In Alps, Armstrong climbs back into lead

He regains yellow jersey

Valverde takes Stage 10

Tour De France

July 13, 2005|By Diane Pucin | Diane Pucin,LOS ANGELES TIMES

COURCHEVEL, France - Lance Armstrong is wearing yellow again and talking as if he wants to keep the famous jersey for good this time.

The Tour de France hit the high Alps yesterday. It is where Armstrong has historically ridden his best, and where he loves to leave his challengers behind - which is exactly what the six-time defending champion did.

Armstrong, 33, hoping to win one final Tour before he retires, finished second in Stage 10 to reclaim first place overall.

He finished less than a wheel behind Alejandro Valverde, a 25-year-old Spaniard tabbed by many as cycling's next charismatic star. Both covered the 110.9-mile ride in 4 hours, 50 minutes and 35 seconds.

Overall, Armstrong leads Denmark's Mickael Rasmussen by 38 seconds. Ivan Basso, last year's third-place finisher, is third again, 2:40 behind. Frenchman Christophe Moreau is fourth, 2:42 behind.

Meanwhile, Armstrong's top challengers, men who had proclaimed themselves ready and eager to take his yellow jersey while the retiring Texan was still racing, have fallen far behind.

Jan Ullrich, the 1997 champion and a five-time runner-up, is eighth now, 4:02 behind. His T-Mobile teammate, Andreas Kloeden, who was runner-up last year, is ninth, 4:16 back. Alexandre Vinokourov, a third-place finisher two years ago who was suggesting he should be the T-Mobile team leader, came in 6:32 behind Armstrong and is in 16th place. He had been fifth going into the day.

By the time Armstrong and Valverde roared through the snaking roads of this ski station at an altitude of more than 6,000 feet, the most danger came from uncontrollable fans running into the road and hindering the riders with their flags. Rasmussen shoved one of them aside.

"Today I had good legs," Armstrong said. "We're in a good position now with regard to the main rivals so maybe we'll have to protect that. It might mean protecting the [yellow] jersey and hopefully retiring it. We'll see."

Armstrong certainly seems in shape to keep the jersey from now until the end.

First, he dropped Vinokourov and Bobby Julich, who had been fifth and sixth going into yesterday. At the beginning of the 13.8-mile final climb, Julich, from Glenwood Springs, Colo., and Vinokourov, from Kazakhstan, began riding as if they were carrying logs on their backs.

Ullrich had rivulets of sweat hanging from his lip and looked glassy-eyed while staring at nothing but Armstrong's back. His legs were pumping, but his bike barely moved. Kloeden couldn't raise his head. He just followed Ullrich.

"We were really looking forward to today's stage," Ullrich said. "But it was too much for my legs." Ullrich said his ribs hurt from a crash Sunday. "But it didn't matter," he said. "I would have lost two minutes anyway."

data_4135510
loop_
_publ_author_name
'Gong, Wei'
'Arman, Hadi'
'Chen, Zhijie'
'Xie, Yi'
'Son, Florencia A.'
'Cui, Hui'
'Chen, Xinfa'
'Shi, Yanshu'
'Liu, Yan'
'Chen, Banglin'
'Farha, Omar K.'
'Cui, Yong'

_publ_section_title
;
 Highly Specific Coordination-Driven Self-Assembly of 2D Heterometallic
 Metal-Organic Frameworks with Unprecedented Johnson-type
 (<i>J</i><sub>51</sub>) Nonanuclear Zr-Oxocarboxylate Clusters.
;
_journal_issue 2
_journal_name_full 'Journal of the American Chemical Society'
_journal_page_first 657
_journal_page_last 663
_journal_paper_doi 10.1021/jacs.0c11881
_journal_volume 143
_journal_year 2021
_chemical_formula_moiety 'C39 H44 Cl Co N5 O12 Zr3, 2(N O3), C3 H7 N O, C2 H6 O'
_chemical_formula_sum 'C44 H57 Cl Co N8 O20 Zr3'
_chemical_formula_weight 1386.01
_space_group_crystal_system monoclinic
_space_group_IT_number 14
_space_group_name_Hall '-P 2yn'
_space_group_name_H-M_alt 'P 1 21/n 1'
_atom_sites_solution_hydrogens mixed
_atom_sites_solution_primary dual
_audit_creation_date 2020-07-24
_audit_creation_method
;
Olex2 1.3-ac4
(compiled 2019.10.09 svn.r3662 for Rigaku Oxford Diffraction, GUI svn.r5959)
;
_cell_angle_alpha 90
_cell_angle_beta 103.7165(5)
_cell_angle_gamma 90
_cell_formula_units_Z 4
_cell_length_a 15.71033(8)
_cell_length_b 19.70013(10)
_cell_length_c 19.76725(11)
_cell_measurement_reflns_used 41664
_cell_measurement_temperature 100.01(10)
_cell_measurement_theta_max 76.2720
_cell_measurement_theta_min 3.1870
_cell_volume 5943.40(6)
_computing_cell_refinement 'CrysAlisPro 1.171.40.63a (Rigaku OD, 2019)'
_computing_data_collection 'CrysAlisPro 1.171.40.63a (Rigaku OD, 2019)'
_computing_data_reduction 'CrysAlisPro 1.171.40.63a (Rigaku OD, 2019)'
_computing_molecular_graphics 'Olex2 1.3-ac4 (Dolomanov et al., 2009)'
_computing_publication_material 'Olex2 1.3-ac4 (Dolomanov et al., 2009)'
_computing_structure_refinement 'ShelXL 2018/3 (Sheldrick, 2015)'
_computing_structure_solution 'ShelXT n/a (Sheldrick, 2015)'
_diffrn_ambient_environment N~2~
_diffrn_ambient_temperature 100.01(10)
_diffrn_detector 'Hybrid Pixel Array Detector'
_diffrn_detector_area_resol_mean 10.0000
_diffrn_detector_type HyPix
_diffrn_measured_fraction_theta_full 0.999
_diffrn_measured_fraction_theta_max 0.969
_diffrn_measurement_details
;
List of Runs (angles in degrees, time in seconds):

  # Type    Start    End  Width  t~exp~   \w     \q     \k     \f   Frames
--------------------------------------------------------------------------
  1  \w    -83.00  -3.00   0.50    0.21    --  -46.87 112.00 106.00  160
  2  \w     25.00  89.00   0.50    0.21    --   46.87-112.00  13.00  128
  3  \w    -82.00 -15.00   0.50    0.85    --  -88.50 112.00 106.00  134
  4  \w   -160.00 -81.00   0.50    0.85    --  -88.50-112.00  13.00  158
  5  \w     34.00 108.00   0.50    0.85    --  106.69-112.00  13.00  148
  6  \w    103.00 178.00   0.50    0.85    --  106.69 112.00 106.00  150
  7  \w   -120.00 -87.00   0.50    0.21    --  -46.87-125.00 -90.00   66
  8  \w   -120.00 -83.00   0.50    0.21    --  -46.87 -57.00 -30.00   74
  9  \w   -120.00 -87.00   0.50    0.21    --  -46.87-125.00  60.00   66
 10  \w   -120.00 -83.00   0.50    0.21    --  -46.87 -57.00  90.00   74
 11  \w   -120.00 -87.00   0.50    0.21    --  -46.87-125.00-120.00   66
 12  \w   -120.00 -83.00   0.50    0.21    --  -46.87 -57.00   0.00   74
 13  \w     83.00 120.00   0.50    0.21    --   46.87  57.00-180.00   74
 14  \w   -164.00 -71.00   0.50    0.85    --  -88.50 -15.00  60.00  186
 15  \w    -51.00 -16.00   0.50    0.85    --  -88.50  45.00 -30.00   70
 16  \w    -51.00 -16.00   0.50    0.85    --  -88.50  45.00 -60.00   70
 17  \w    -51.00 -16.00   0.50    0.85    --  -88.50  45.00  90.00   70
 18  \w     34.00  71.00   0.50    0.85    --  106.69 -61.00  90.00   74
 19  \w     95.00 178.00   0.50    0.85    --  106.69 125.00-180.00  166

Jens Voigt, who held the yellow jersey at the start of the stage, fell five minutes behind, then 10, 15, 17. ... The more Voigt pedaled, the longer the road seemed to grow. He's now in 72nd place, 29:23 behind Armstrong.

Basso, the Italian from CSC whose team director, Bjarn Riis, had engaged in some gamesmanship over the first week of the Tour de France, was on Armstrong's back for a while. But in the final pull, Basso dropped away, too.

The only men left with Armstrong in the final few kilometers were former mountain bike champion Rasmussen, who won Saturday's stage, and two Spaniards from the Illes Balears team, Valverde and Francisco Mancebo.

Armstrong praised his youngest teammate, 25-year-old Yaroslav Popovych.

Popovych had crashed on a big descent yesterday, but it was Popovych who was the last Discovery Channel rider escorting Armstrong.

The U.S. team led the peloton almost all day. Pavel Padrnos, Manuel Beltran and Benjamin Noval Gonzalez took turns up front before peeling off. Jose Luis Rubiera and Paolo Savoldelli moved up, worked hard and moved back. Jose Azevedo came next, and when he tired George Hincapie jumped up. Finally, only Popovych was left.

With about 12 kilometers left, Armstrong leaned over and spoke to Popovych. "I told him to go hard," Armstrong said. "And he did. Almost too fast. It was almost a sprint."

It was that move that dropped all but six riders, including Armstrong.

"It's not over," Armstrong said yesterday. "Still a long way to go."

It seems very much longer for everybody but Armstrong.

The Los Angeles Times is a Tribune Publishing newspaper.

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